Everybody loves to sit on one – so why isn’t the Japanese toilet more popular?
Many Japanese innovations, such as the Toyota Prius and selfie stick, have achieved worldwide penetration. The reasons why their fancy toilets haven’t could be down to cost and culture.
“We are like kids exploring a cruise ship,” one colleague said as we scurried around Bracken House, the Financial Times’ London headquarters, to which we have just returned after 30 years.
Apart from the original entrance, intact but now out of use, the building is transformed, with various exciting new features from a roof-top garden to a multi-faith prayer room. And dotted around the building – with the encouragement, we assume, of Nikkei, our owners – are several Japanese toilets.
If you travel to Japan, you will know these. Toto, the market-leading manufacturer, calls them electronic toilet-bidets. You can warm the seat with the touch of a button, and a control panel activates water-jet cleaning and drying.
If you travel outside Japan, you also know that Japanese toilets don’t travel much. You find them in some luxury hotels elsewhere. The only one I have seen was in a high-end Shanghai establishment where I had joined our correspondent for a drink. My colleague Lucy Kellaway came across one recently when she stayed in the penthouse suite at the London Mandarin Oriental.
The paucity of Japanese toilets elsewhere is not for want of trying. Toto set up its first overseas joint venture in Indonesia in 1977. Yet nearly three-quarters of the company’s 2017 sales were in Japan. China accounted for 52 per cent of its exports, the rest of Asia 23 per cent and the Americas 22 per cent. Only three per cent of its foreign sales were in Europe.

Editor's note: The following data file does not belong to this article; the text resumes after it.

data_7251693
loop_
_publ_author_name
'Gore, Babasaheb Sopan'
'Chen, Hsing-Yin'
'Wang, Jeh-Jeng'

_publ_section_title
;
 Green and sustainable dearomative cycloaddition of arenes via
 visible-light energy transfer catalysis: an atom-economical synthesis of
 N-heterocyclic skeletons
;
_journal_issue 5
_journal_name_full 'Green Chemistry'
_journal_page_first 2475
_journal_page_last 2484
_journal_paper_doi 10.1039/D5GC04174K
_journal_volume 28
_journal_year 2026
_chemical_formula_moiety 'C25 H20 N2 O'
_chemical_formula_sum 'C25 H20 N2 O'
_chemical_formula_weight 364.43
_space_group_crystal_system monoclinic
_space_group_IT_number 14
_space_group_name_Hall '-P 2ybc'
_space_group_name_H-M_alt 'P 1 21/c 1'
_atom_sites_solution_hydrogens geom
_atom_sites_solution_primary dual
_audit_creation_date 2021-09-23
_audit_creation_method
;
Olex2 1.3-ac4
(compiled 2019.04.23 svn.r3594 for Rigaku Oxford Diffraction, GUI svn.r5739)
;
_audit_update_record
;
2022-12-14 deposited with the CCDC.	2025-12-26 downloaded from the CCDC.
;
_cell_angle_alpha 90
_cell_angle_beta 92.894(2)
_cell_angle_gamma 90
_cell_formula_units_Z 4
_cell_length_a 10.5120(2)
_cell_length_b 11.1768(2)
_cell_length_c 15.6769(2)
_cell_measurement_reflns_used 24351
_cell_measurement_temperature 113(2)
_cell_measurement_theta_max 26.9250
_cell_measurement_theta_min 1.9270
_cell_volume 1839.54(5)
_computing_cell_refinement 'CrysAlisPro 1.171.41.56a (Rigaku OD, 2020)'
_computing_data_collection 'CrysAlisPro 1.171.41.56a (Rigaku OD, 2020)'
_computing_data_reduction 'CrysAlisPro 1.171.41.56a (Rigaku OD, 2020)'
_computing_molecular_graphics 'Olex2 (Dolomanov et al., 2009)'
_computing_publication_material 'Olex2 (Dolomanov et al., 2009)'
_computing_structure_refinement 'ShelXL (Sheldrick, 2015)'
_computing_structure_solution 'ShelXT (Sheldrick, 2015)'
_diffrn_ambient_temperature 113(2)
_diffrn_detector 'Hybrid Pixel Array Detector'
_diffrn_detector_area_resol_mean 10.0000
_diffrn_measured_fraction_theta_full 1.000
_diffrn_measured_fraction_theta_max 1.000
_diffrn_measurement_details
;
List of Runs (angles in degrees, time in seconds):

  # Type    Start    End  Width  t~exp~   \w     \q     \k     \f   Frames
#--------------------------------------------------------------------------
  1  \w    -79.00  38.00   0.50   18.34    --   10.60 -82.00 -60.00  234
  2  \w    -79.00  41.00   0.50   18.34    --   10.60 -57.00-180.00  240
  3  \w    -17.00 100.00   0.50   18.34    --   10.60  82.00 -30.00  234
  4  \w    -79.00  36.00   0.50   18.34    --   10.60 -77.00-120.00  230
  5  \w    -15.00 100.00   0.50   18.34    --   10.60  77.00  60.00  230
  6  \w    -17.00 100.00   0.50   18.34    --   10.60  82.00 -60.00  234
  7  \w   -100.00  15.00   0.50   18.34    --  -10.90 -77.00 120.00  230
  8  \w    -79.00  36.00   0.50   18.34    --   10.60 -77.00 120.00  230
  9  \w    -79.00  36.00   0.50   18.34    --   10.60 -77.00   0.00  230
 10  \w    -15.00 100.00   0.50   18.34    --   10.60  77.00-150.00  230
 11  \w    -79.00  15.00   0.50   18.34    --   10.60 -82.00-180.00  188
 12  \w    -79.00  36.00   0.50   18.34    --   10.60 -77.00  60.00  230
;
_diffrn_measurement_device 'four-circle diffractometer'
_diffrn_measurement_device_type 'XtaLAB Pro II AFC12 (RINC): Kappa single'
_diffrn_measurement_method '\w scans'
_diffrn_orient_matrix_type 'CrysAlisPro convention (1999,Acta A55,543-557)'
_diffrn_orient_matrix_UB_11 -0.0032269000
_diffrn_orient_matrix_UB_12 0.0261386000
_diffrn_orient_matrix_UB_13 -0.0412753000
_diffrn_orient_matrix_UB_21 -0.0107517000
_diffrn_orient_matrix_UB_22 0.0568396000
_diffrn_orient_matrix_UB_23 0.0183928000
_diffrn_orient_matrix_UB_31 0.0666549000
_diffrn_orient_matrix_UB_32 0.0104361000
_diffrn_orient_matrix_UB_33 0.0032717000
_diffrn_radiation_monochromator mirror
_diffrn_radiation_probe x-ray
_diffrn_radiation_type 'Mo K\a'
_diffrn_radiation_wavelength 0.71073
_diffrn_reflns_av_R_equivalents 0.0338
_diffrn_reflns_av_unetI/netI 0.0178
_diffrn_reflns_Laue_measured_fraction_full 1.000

Many Japanese innovations – from the Toyota Prius to the selfie stick – have achieved worldwide penetration. Why not the Japanese toilet? In search of answers, I went to Toto Europe’s London shop, where I spoke to Asuka Osada, the marketing and corporate strategy manager.
She showed me the top-of-the-range Neorest toilet, which lifts its lid as you approach. It can store two users’ favourite settings, so that it knows, for example, your preferred water pressure. The Neorest retails for £12,000 (S$20,970).
We also looked at the Toto Washlet, the company’s entry-level toilet, which is the one we have at Bracken House. You have to lift the lid yourself, but it has the heating, spraying and drying controls, and will set you back £2,100.
Toto has sold 50m Washlets since their launch in 1980 and most Japanese homes have one. Why don’t other countries? During my chat with Osada, I could spot three reasons, which we can call the three Cs.
The first is cost. Even the basic version is more than western householders expect to spend on a toilet, but given how much money the better-off lavish on their bathrooms, you would think more would go for a technologically advanced loo.
The second C is culture. As Osada explained, there are wipe cultures and wash cultures. People don’t switch easily. The third C is current. Japanese toilets have to be plugged into a socket and the received wisdom in the UK and many other countries is that electricity and water don’t mix, although Osada said that all Toto’s connections are waterproof.
In Japan, she said, tech toilets began in the home and spread to offices and schools as people expected them there. The Toto strategy for overseas markets is to begin with hotels and hope users then want them at home.
In an interview last year with the Nikkei Asian Review, Madoka Kitamura, Toto’s president, said he hoped visitors to Japan would buy the toilets on their return home. The Japanese government’s aim of attracting 30m tourists a year “provides us”, he said, rather marvellously, “with a tail wind”.
At Bracken House we’re convinced, although I don’t know any colleagues with a plan, or the budget, to install them at home.
By Michael Skapinker © 2019 The Financial Times